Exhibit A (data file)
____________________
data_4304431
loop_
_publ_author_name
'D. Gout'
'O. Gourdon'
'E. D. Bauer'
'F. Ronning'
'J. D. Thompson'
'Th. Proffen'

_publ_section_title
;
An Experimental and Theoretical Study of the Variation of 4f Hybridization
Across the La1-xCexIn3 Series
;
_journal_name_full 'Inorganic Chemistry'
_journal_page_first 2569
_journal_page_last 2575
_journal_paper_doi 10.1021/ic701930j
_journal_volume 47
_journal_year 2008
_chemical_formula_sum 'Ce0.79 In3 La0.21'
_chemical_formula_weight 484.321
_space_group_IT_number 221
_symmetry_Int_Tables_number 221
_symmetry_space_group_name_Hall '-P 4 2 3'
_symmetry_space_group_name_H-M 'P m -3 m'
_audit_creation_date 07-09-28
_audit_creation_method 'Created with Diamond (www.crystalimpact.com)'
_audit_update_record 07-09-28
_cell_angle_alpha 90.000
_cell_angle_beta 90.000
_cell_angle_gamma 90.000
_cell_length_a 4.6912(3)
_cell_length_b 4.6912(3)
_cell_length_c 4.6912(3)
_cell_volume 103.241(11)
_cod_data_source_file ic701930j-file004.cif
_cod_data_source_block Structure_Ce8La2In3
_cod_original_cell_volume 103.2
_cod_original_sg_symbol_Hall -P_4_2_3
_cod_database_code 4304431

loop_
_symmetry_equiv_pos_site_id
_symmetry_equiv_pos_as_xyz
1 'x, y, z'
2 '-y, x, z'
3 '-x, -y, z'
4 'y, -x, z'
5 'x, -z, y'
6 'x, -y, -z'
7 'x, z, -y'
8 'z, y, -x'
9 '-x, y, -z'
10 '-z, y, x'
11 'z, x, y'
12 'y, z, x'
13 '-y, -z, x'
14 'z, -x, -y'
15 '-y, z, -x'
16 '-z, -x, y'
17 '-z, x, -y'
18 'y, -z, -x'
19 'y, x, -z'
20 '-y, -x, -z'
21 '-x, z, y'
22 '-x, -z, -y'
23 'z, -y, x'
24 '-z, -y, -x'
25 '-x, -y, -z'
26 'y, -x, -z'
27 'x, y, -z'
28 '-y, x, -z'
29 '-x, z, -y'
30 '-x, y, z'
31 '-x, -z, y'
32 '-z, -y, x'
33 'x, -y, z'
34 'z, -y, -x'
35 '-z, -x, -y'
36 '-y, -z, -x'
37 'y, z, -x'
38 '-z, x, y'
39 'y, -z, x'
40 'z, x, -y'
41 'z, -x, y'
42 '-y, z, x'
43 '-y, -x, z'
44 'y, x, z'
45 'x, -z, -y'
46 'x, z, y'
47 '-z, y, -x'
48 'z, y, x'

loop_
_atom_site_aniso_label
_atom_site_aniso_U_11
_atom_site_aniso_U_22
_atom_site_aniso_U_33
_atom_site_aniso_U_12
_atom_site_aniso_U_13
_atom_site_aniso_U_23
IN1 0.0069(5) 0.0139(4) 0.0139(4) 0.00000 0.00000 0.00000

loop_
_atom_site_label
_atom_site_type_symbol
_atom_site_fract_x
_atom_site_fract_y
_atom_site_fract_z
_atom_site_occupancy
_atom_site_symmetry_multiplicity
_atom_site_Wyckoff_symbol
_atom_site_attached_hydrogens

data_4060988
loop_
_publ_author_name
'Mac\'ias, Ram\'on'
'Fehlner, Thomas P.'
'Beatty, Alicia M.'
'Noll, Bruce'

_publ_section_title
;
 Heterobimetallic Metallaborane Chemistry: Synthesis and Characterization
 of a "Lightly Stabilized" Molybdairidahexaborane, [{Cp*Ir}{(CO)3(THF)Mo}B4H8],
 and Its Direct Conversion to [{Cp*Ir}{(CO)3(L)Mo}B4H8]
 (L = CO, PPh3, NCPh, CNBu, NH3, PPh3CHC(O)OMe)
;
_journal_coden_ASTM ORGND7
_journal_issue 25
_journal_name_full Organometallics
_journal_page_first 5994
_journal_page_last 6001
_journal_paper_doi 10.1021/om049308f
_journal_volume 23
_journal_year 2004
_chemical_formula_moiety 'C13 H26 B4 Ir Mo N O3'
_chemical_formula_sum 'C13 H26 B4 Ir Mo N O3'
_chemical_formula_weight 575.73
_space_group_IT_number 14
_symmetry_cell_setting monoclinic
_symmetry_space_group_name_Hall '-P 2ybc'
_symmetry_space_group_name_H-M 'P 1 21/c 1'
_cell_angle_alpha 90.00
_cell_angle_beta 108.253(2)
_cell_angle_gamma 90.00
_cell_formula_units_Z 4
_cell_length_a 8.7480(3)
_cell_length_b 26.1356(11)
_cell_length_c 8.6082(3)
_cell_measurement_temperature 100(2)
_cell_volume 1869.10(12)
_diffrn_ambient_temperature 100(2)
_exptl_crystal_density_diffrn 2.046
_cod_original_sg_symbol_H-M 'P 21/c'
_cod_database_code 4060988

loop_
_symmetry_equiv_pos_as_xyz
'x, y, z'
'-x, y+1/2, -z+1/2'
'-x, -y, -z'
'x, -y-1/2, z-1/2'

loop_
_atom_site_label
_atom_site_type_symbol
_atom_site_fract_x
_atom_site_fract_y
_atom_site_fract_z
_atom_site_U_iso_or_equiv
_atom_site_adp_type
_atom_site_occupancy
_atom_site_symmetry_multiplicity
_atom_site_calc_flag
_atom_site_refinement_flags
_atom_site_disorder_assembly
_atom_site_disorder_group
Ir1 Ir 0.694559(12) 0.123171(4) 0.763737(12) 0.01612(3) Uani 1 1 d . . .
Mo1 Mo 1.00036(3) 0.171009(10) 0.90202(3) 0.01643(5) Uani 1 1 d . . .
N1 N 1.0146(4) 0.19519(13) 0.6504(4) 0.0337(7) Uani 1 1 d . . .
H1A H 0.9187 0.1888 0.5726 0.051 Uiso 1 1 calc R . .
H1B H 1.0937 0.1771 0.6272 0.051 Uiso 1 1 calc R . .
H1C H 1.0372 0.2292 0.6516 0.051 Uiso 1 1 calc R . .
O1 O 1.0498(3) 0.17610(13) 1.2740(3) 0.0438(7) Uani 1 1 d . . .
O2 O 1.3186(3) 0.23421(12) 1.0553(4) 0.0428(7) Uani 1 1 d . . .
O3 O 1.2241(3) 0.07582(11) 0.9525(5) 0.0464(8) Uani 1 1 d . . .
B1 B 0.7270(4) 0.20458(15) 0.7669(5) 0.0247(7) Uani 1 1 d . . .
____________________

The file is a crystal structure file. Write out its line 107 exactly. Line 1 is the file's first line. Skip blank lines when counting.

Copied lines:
_atom_site_fract_z